Activists last night went after another controversial monument in Northeast Baltimore, this time using a sledgehammer that caused some permanent damage.
In a video uploaded to YouTube by the activist group Popular Resistance, a man who self-identifies as “Ty” narrates why he and many others revile the city’s 225-year-old obelisk erected in honor of explorer Christopher Columbus.
The video shows “Ty” walking up to the monument and taping a sign to the base that reads, “The future is racial and economic justice.” As he picks up the sledgehammer, another activist stands nearby holding a second sign that reads, “Racism: Tear it down.” “Ty” then repeatedly swings a sledgehammer at the base until the plaque crumbles to the ground. Most of the obelisk appears to be otherwise unscathed.
The monument sits at the corner of Harford Road and Walther Avenue, across the street from Herring Run Park. The text of the destroyed centuries-old plaque read, “Sacred to the Memory of Chris. Columbus Oct. XII MDCC VIIIC.”
A short 2009 article on the Monument City Blog says the obelisk was originally placed at the estate of the French consul to Baltimore in 1792, in honor of the 300-year anniversary of the Italian explorer’s discovery of the Americas. It was later moved to a tree-lined area across from Herring Run Park in 1964.
Many activists don’t view Columbus as worthy of the fanfare.
“Christopher Columbus symbolizes the initial invasion of European capitalism into the Western Hemisphere,” “Ty” narrates in the video. “Columbus initiated a centuries-old wave of terrorism, murder, genocide, rape, slavery, ecological degradation and capitalist exploitation of labor in the Americas. That Columbian wave of destruction continues on the backs of Indigenous, African-American and brown people.”
Local activists and officials joined forces last year for a campaign pushing the City of Baltimore rename Columbus Day to “Indigenous Peoples’ and Italian-Americans’ Day.” Many of the city’s Italian-Americans and others who viewed Columbus favorably objected to the effort.
The proposal, sponsored by Councilman Brandon Scott, initially passed a preliminary council vote 12-2 in November, but ultimately fell short in a final vote right before the council adjourned.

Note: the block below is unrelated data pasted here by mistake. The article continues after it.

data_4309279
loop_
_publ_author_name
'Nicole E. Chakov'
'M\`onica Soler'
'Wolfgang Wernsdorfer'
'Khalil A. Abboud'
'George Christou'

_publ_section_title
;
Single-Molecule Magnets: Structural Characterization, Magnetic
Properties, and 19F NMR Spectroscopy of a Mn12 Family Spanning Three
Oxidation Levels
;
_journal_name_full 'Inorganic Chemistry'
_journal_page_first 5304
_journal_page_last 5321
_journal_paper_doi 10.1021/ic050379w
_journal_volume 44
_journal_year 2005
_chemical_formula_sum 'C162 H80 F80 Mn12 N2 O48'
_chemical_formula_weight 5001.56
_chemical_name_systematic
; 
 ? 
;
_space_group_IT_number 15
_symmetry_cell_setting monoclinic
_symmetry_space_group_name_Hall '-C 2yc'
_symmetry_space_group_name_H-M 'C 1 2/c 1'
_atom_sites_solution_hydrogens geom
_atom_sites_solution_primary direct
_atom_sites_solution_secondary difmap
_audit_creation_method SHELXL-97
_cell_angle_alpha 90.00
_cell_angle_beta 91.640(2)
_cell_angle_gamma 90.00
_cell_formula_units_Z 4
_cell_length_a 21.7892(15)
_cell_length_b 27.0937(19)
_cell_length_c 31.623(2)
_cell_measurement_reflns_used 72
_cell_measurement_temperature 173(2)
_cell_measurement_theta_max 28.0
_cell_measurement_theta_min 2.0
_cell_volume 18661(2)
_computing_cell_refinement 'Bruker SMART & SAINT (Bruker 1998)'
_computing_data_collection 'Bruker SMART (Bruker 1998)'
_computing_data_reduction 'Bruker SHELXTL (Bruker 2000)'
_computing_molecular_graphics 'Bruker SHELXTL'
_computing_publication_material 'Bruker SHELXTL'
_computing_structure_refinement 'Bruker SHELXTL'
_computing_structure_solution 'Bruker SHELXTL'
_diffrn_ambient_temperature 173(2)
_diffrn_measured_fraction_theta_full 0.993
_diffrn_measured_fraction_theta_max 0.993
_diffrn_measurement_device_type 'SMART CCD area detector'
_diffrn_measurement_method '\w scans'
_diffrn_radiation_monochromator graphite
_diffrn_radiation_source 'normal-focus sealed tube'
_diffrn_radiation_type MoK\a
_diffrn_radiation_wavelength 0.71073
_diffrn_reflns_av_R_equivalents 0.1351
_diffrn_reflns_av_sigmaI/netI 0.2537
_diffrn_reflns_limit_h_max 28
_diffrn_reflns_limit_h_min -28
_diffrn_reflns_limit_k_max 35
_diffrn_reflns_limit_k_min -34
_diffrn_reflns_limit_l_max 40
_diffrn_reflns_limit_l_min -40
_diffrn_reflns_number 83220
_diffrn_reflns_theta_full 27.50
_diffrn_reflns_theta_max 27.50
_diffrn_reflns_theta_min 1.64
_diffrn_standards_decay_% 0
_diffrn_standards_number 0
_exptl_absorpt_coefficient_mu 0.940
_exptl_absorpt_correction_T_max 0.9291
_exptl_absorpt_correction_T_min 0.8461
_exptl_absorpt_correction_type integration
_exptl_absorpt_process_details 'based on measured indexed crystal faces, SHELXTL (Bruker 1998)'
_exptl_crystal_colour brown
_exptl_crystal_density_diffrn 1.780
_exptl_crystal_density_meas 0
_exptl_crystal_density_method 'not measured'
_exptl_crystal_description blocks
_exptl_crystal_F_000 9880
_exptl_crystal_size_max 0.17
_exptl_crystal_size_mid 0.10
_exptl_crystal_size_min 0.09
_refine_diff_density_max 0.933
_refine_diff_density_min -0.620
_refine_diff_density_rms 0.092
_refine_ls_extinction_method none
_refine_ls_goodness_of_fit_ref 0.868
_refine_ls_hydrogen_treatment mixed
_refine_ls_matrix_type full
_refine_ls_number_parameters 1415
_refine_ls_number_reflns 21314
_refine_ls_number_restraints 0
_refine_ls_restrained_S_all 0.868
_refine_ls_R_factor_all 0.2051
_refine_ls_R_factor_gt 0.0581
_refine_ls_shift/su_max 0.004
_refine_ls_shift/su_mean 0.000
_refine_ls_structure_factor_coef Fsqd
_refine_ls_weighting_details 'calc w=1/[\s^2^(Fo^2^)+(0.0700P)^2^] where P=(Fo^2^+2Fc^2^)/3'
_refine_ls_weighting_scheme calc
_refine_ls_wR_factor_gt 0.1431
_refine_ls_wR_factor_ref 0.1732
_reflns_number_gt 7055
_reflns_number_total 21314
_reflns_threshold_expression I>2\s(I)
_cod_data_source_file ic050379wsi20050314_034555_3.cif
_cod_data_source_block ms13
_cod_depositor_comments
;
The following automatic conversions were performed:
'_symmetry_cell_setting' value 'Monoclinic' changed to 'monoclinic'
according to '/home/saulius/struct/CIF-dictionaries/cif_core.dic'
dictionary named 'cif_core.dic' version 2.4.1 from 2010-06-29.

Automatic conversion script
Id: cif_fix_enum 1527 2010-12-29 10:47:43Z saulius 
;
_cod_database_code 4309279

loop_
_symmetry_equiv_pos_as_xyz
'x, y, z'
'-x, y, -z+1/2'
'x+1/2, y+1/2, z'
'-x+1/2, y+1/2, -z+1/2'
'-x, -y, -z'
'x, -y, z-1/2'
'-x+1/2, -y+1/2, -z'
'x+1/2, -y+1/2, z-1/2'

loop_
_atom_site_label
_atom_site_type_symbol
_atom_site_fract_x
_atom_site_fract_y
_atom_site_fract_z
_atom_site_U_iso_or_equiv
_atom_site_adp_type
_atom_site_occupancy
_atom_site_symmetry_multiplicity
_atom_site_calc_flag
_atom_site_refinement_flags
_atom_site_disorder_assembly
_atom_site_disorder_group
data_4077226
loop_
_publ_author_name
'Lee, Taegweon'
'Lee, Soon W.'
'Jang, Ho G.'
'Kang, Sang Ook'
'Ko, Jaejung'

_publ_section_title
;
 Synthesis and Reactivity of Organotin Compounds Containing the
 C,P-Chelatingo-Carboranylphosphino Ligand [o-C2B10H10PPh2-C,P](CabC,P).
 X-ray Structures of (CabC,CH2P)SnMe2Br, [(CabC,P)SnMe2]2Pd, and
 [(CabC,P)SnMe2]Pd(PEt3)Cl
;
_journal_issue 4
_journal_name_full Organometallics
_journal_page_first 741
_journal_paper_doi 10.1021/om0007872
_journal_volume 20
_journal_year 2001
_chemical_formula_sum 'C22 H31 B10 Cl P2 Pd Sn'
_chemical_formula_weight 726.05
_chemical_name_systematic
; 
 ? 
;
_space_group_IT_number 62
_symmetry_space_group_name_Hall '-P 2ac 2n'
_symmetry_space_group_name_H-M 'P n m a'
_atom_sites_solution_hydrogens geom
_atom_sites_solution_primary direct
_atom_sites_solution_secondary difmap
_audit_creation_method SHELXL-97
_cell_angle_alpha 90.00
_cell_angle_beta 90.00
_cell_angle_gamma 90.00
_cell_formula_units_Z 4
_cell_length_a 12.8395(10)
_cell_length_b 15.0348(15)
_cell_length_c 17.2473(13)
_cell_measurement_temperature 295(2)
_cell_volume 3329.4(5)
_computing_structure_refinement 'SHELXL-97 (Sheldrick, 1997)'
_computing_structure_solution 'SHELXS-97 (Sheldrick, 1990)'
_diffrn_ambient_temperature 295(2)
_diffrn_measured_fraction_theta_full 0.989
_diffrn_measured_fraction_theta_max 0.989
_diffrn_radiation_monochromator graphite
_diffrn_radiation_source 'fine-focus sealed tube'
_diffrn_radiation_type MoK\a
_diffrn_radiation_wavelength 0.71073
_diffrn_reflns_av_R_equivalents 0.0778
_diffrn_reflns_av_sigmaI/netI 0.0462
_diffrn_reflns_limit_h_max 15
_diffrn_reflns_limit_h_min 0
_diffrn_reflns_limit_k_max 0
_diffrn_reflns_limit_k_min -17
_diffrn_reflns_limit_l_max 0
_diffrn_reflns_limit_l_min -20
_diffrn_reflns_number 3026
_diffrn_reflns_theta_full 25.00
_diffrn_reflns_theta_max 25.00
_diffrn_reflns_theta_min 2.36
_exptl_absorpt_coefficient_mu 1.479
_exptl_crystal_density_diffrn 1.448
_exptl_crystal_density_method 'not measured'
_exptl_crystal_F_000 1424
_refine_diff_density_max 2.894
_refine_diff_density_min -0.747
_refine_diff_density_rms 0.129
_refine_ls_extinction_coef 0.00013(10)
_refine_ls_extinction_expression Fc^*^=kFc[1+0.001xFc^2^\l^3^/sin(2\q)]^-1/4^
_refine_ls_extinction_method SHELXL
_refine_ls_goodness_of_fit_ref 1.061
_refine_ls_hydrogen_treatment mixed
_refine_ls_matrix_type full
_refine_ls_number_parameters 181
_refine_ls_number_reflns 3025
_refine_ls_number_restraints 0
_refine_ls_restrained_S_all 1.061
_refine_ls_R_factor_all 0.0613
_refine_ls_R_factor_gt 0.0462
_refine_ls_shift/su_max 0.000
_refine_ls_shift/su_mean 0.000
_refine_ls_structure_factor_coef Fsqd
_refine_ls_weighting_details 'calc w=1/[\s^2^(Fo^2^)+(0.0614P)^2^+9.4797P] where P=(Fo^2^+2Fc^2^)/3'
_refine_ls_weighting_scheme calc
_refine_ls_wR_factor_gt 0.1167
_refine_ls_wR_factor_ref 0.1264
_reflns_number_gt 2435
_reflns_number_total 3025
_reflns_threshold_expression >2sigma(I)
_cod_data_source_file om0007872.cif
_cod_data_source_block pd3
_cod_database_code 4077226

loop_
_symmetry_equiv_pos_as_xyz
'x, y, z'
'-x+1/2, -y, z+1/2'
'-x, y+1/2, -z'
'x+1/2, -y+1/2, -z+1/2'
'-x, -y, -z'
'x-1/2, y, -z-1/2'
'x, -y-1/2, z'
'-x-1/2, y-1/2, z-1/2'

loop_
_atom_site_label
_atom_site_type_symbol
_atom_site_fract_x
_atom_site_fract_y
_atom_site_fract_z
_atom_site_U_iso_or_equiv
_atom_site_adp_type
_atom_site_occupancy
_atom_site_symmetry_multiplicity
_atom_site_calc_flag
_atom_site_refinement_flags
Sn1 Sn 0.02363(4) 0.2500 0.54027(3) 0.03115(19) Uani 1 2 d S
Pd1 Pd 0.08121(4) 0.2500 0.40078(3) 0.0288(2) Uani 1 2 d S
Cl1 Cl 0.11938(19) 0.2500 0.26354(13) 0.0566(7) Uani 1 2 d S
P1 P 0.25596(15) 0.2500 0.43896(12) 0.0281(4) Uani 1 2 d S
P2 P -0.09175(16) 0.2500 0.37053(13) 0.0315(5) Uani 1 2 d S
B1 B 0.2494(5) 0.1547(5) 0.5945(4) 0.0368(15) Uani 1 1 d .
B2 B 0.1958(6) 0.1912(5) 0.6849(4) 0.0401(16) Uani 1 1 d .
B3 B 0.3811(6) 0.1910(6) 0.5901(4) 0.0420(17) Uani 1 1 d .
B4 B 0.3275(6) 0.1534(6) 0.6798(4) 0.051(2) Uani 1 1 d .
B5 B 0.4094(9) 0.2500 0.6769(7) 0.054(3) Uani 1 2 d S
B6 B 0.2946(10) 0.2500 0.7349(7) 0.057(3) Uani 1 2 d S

“Ty” explains in the video why Columbus’ reputation remains a sticking point for many local residents who descend from slaves: “Racist monuments to slave owners and murderers have always bothered me. Baltimore’s poverty is concentrated in African-American households, and these statues are just an extra slap in the face. They were built in the 20th century in response to a movement for African Americans’ human dignity. What kind of a culture goes to such lengths to build such hate-filled monuments? What kind of a culture clings to those monuments in 2017?”
At a press conference on Monday afternoon, police said they weren’t sure of the exact time that “Ty” and his two accomplices — the one holding the sign, the other recording the affair — visited the monument. Police spokesman T.J. Smith said they hadn’t identified a suspect, “but it’s something that we’re following up on.”
“It’s dangerous, and it’s also unnecessary,” Smith said of the crime. He noted there’s an official “process” to taking down a monument that wasn’t followed, and that it was possible the obelisk could have fallen over, but “fortunately it didn’t.”
The attack on the monument – apparently the oldest one to Columbus in the country – follows a week in which the city expediently removed all four of its Confederates monuments in the wake of the racially motivated Aug. 12 unrest in Charlottesville, Va. In the aftermath, protesters in Baltimore rallied around the Lee-Jackson Monument in the Wyman Park Dell, chanting, “Tear it down!” The next day, someone defaced the Confederate Soldiers and Sailors Monument in Bolton Hill with red paint.
One day later, Mayor Catherine Pugh had those two statues and two others removed overnight.
The city has two other monuments to Columbus located in Druid Hill Park and Little Italy. Smith said neither of them were found damaged on Monday.
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